Moldovan Musings #2

Inside this house a woman lies deaf, not eating, unable to raise her head to drink a cup of water. At 80 years of age she has outlived many of her compatriots. She is very fortunate as she has some people in her village who care about her. The woman who cooks the food at the day centre for the elderly worries that she is no longer coming to get food and asks the Pastor to take lunch to her. He knows the woman well and thinks she may not have enough fire wood so we set off with him to see her with a hot meal and a few sacks of logs. While we stand by her bedside another woman enters the room. She lives down the road and comes in to give the woman water and to keep the fire, which heats the small bedroom, burning.

We go to the house of the woman who joined us at the lady’s beside. She is a gypsy and lives with her husband and her brother. I am told later on that she has head injuries caused by drunken beatings by her husband. He tells us that he was in the army and he asks us to pray that he will die soon. He wants to be with God, not on earth. 

The brother arrives. It is not yet 1pm and he is drunk. He cries and tells us that it is hard to avoid drinking when he is with his friends. I am told by the Moldovans we are with that alcoholism is a huge problem in the country. Poverty, unemployment and cheap wine make it an option for those with little. We spend time with these three people – the two members of the Operation Mobilisation Relief Team we are with leave a blanket and the Pastor , who is supported by OM to provide relief in the village, arranges when the men can come to collect some clothes from him. The husband is very grateful for the new shoes he was given recently. My daughter prays for them and as her prayer is translated into Romanian by the Pastor and we shake hands and exchange greetings of ‘Pace’ – peace – I feel connected and of no use at the same time.

The Pastor also runs care for children in the room behind the church, after school (1pm) until 4pm. Many children have no parents at home, or their parents are at work until late in the evening. The day care provides the children with a hot cooked meal everyday at 2pm, a teacher to help them with their homework, bible teaching, English language lessons twice each week and a safe place to be. When we arrive around 15 children aged between 6 and 13 are sitting at tables doing homework. When we leave at 2pm the children are streaming up the road to the church kitchen for their meal and many more are joining them.  Up at the elderly care centre where the children will eat there is a laundry room and a shower room so that in this village, where the well is still the place that many collect their water from, the elderly who can walk as far as the building can have a hot shower and the lady who cooks their meals will also wash their clothes for them.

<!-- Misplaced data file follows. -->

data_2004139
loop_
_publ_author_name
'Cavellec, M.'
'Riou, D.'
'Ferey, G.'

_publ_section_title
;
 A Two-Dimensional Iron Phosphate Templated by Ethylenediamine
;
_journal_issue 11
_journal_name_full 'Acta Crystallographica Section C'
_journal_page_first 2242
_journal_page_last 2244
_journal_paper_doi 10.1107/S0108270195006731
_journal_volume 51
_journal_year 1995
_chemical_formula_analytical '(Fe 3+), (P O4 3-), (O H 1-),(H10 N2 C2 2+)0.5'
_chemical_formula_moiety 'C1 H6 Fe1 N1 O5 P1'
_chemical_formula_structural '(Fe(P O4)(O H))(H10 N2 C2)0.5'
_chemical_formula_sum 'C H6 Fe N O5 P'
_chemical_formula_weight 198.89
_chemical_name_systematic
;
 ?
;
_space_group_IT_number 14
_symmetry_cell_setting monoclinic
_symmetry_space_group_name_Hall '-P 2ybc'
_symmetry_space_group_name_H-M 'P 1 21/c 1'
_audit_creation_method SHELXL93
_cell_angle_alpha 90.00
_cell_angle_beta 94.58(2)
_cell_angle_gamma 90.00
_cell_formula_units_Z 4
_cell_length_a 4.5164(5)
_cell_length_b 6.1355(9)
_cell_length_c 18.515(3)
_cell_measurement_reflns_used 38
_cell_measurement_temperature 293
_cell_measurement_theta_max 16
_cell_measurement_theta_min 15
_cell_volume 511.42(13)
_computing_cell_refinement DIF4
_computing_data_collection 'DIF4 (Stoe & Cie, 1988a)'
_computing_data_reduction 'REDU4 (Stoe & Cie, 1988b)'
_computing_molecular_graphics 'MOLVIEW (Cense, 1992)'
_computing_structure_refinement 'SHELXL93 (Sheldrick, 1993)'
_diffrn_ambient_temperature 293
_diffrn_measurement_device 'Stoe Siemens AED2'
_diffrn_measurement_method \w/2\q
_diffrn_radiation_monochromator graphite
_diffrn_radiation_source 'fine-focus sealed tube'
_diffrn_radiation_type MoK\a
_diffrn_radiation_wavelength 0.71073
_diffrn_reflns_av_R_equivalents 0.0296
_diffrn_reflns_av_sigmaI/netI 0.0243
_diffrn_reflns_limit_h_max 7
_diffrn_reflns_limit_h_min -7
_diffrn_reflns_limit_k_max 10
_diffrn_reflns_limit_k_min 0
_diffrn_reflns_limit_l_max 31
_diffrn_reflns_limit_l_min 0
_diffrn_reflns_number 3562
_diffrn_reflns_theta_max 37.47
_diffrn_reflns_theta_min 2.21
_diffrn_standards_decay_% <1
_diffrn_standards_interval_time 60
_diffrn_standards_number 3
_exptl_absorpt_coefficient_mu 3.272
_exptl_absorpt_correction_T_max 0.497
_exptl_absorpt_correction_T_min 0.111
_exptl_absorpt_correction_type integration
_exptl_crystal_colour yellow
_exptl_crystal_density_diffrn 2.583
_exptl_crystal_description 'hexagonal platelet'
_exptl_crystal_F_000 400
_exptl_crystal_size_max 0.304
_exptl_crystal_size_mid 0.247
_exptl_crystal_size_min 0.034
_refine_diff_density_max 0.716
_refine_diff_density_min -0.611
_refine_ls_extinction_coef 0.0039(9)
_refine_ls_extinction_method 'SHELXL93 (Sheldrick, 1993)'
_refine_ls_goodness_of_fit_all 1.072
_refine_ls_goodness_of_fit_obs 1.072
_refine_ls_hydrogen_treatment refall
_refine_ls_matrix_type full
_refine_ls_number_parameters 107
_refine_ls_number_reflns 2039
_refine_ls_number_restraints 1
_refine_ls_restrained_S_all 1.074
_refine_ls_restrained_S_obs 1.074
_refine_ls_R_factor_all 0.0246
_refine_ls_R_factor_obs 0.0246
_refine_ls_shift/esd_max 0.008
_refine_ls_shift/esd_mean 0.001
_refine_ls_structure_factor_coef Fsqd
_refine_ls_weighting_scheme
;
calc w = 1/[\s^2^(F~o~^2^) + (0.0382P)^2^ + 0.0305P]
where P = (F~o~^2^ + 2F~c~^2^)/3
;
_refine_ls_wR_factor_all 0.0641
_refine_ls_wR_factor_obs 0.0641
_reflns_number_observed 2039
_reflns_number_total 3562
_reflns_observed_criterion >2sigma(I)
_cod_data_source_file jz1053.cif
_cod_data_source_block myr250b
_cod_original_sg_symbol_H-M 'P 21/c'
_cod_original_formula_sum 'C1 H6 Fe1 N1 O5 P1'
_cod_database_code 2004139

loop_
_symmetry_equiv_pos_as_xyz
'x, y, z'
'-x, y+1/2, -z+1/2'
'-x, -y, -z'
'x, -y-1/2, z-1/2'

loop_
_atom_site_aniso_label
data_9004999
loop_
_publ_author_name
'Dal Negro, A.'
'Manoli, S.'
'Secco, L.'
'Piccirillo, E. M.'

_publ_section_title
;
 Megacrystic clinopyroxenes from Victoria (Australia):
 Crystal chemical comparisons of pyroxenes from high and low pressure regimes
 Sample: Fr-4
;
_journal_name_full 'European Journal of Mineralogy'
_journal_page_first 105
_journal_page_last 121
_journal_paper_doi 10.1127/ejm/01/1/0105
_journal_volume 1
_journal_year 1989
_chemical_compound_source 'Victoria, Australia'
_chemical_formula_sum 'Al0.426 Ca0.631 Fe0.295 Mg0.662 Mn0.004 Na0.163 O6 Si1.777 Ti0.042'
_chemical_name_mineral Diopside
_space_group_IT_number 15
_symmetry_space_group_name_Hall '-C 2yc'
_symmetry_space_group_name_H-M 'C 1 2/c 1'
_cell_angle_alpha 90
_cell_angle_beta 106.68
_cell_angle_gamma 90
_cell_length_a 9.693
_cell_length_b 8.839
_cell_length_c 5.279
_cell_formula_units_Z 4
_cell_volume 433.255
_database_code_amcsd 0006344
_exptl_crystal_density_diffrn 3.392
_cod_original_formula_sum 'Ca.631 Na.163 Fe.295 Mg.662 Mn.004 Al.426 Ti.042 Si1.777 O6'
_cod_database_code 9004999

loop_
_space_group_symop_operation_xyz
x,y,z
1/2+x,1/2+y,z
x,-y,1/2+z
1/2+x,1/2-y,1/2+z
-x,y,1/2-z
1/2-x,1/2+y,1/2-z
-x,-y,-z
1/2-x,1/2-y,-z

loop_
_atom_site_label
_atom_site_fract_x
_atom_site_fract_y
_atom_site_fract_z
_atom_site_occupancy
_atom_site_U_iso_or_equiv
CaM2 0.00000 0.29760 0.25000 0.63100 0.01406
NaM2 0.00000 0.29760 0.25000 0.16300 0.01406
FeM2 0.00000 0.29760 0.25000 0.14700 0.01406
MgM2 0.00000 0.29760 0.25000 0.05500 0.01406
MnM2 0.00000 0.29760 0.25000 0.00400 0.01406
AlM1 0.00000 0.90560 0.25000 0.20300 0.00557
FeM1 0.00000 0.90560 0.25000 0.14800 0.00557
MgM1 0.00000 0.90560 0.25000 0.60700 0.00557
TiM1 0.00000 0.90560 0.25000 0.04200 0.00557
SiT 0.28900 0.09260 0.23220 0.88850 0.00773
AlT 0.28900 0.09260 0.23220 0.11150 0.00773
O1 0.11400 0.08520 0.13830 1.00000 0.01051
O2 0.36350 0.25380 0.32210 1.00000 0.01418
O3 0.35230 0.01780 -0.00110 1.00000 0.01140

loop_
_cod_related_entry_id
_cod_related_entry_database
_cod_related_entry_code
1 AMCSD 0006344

The next village Huzon is a 20 minute drive. The hills are tricky in the snow but we make it to a small breeze block building at the top of a hill. The top floor is the church and below, built into the hillside is the day centre ( a main room, a bathroom and a kitchen) for children. In this village many of the children have parents working in Israel and again the day centre provides them with a hot meal at 4pm each day, friendship, and a safe place. 

The children there were aged from 7 – 14 or 15. They want to practise their English ‘Hello, my name is … and I am …. year old.’ They choose to do a craft activity and they sing us the songs they have learned. The three young women who work for OM in this area clearly do a great job as the children are so obviously happy to be in the day centre.

This day has left me with much to think about and I have so much to learn from the people here. Pastor Viktor definitely became one of my heroes today. As did Anastasia (pictured below with her boyfriend Slava who drove for us), the 26 year old Moldovan who gave up a banking job in Moscow to return to her home country to serve with OM and who oversees four day centres and is trying to establish care for people with disabilities.

I’m trying to process it all. How do I respond to the poverty here? What does it look like to serve my community? As a christian in the UK am I and is my church blessing those in the area by providing for their needs ? What are the needs ? Do our concerns for child safeguarding procedures (which are obviously of crucial importance) sometimes owe more to concerns about adults avoiding mis-placed blame than a concern for children’s wholeness and wellbeing? Do we tie our hands with bureaucracy and risk aversion rather than stepping in to do what we can when we can?

I chatted later in the day, back at the OM centre, to a Moldovan who has just returned from 5 years working in Nepal. ‘We are not poor’, she said, ‘I have seen much worse poverty. Here in Moldova we are rich.’

I’m glad the questions are forming in my mind. It feels a little overwhelming but it’s actually why I came. I wanted to see and hear and understand how and why life is different. I wanted to see my own life through different eyes.

Today we had sunshine and snow so I will leave you with some Moldovan beauty.



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